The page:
The social effects of gambling are hard to measure. Nevertheless, a conceptual framework has been developed by Williams and Walker. One of the key challenges in calculating social impacts of gambling is determining how to measure these impacts, since most of these effects are nonmonetary and nonmeasurable. In addition, personal impacts are rarely measured in gambling impact calculations.
Problem gambling is an addictive behavior that can interfere with one’s life and relationships. It can lead to emotional, social and financial problems, and can cause damage to one’s health. Problem gambling can also have negative effects on a person’s reputation, family life, and work.
Positive economic impacts
Many studies have attempted to examine the positive and negative economic impacts of gambling. The main weakness of this approach is that it fails to provide a balanced perspective on these effects. In particular, these studies tend to emphasize the benefits of gambling, while neglecting to consider the costs. Additionally, they neglect to account for expenditure substitution effects and geographic scope. Hence, they are limited in their use, and should not be relied upon for policymaking purposes.
Legalization of gambling in the United States has become a controversial issue. It has divided opinion, with two-thirds of Democrats and five-fourths of Republicans supporting it. A federal study commission was formed in 1994 to examine the issues of gambling regulation. But the federal study commission did not make a conclusive recommendation. Several states have tried, but failed to legalize gambling. For instance, commercial casinos were rejected by the voters in Maine and Alaska. Voters in Oklahoma and Louisiana chose to keep their land-based and riverboat casinos and video lottery terminals.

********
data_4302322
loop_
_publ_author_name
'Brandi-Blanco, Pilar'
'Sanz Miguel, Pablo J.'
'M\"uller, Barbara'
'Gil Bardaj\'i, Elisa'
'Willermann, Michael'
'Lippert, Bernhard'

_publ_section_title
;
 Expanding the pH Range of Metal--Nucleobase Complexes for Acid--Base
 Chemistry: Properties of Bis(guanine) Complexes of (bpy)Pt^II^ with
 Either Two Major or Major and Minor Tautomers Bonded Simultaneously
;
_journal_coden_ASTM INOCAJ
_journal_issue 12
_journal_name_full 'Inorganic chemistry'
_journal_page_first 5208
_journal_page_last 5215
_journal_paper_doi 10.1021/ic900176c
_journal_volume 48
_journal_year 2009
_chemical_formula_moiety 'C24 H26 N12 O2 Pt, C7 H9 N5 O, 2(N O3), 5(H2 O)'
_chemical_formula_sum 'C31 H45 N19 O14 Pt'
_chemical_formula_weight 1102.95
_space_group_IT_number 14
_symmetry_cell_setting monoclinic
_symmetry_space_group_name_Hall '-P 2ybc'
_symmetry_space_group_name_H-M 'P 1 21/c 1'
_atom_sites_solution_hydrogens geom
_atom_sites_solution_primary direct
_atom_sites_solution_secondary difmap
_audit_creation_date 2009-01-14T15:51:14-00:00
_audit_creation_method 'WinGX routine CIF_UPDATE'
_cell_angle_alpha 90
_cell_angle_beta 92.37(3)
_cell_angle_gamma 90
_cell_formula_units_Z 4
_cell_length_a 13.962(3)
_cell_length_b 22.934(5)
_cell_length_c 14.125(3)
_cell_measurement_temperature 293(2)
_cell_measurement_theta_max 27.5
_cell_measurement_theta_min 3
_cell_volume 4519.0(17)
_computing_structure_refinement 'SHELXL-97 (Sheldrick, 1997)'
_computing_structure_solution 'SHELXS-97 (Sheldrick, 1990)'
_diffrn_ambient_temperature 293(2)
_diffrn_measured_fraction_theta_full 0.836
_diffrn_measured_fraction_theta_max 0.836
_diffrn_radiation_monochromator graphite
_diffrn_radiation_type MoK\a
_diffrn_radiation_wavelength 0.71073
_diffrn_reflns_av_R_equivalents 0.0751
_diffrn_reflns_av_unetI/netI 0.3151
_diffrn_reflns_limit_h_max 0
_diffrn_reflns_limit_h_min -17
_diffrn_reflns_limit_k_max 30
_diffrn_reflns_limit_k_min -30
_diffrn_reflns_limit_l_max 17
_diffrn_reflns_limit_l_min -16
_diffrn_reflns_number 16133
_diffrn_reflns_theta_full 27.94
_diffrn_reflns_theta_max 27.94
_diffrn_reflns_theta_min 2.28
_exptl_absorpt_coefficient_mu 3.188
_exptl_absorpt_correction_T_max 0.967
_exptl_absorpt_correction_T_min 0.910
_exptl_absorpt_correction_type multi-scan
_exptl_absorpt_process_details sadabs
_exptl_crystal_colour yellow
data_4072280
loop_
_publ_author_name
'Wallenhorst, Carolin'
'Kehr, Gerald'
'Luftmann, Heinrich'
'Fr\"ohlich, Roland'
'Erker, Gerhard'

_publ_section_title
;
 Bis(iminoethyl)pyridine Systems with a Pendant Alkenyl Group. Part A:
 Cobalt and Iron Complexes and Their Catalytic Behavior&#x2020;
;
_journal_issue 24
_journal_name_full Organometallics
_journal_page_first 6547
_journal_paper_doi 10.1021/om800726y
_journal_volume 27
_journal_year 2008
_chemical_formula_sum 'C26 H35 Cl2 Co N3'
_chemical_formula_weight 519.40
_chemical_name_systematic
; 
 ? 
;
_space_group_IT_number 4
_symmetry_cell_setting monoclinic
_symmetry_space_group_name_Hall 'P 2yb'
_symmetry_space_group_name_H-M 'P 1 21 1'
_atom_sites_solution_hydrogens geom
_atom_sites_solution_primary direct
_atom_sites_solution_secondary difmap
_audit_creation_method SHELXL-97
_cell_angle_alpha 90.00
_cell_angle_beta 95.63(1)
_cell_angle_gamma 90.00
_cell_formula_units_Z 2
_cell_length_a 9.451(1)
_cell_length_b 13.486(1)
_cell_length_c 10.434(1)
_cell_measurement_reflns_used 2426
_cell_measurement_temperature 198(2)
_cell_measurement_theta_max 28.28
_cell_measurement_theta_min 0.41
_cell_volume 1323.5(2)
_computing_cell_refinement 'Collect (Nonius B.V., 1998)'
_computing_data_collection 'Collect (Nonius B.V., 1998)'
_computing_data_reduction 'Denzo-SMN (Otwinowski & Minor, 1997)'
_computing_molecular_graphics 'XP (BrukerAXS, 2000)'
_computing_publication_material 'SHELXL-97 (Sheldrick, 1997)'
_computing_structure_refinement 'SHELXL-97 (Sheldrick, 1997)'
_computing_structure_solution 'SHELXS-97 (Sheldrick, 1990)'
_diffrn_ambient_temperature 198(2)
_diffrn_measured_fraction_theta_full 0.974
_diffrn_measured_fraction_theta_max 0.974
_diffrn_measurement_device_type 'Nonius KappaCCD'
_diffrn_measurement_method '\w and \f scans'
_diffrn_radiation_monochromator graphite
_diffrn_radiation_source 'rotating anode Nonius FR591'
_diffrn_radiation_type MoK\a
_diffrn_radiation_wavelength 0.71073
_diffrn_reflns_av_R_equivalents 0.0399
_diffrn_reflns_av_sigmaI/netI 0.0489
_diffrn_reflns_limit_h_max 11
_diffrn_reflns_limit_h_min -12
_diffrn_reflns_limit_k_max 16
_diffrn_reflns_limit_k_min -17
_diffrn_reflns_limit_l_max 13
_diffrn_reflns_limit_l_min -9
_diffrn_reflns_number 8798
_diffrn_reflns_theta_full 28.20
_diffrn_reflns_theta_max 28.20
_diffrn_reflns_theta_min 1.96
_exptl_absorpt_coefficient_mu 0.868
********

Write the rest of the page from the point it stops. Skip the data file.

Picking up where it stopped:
The Gambling Act 2005 introduced the Gambling Commission and its statutory remit to regulate gambling. This Act aims to protect vulnerable groups and children, and to prevent problem gambling. It has also introduced the gambling prevalence survey, which measures the extent of participation in gambling and problem gambling. The first survey was conducted in 2010, shortly after the Act came into force. It found that there had been an increase of two percent in online gambling. This included casino and poker games, slot machine style games, and online bingo. Concerns were expressed over the potential harms of online gambling, particularly to children.
Several studies have explored the social and economic impact of gambling. While the economic effects of gambling are easily quantified, the social and emotional costs are more difficult to determine. Those costs include those associated with social services, criminal justice costs, and lost productivity.
Social costs of gambling include losses in productivity, employment, and financial difficulties. Problem gambling also has implications for people’s personal and family lives. These costs are largely intangible and may not be fully understood by the general public. Although there is some disagreement regarding the relationship between gambling and crime, the economic impact of gambling on society is significant.